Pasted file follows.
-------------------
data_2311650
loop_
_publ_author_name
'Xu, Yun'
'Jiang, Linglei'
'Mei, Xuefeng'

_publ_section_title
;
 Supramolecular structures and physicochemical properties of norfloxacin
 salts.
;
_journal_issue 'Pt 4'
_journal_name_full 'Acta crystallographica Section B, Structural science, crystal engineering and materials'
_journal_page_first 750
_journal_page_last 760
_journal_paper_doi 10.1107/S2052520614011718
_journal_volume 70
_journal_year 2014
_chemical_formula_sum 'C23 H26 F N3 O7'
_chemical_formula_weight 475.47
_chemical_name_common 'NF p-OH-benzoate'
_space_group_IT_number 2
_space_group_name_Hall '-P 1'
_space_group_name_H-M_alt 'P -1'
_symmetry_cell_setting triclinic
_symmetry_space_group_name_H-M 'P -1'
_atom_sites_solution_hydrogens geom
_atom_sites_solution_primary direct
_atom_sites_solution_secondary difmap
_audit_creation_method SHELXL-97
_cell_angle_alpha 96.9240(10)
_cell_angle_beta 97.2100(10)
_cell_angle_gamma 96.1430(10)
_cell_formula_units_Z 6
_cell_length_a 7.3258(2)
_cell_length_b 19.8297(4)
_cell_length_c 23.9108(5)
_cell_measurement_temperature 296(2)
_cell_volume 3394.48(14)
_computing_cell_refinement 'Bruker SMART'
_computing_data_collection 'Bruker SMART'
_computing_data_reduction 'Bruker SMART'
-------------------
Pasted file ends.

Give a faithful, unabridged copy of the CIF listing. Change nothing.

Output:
data_2311650
loop_
_publ_author_name
'Xu, Yun'
'Jiang, Linglei'
'Mei, Xuefeng'

_publ_section_title
;
 Supramolecular structures and physicochemical properties of norfloxacin
 salts.
;
_journal_issue 'Pt 4'
_journal_name_full 'Acta crystallographica Section B, Structural science, crystal engineering and materials'
_journal_page_first 750
_journal_page_last 760
_journal_paper_doi 10.1107/S2052520614011718
_journal_volume 70
_journal_year 2014
_chemical_formula_sum 'C23 H26 F N3 O7'
_chemical_formula_weight 475.47
_chemical_name_common 'NF p-OH-benzoate'
_space_group_IT_number 2
_space_group_name_Hall '-P 1'
_space_group_name_H-M_alt 'P -1'
_symmetry_cell_setting triclinic
_symmetry_space_group_name_H-M 'P -1'
_atom_sites_solution_hydrogens geom
_atom_sites_solution_primary direct
_atom_sites_solution_secondary difmap
_audit_creation_method SHELXL-97
_cell_angle_alpha 96.9240(10)
_cell_angle_beta 97.2100(10)
_cell_angle_gamma 96.1430(10)
_cell_formula_units_Z 6
_cell_length_a 7.3258(2)
_cell_length_b 19.8297(4)
_cell_length_c 23.9108(5)
_cell_measurement_temperature 296(2)
_cell_volume 3394.48(14)
_computing_cell_refinement 'Bruker SMART'
_computing_data_collection 'Bruker SMART'
_computing_data_reduction 'Bruker SMART'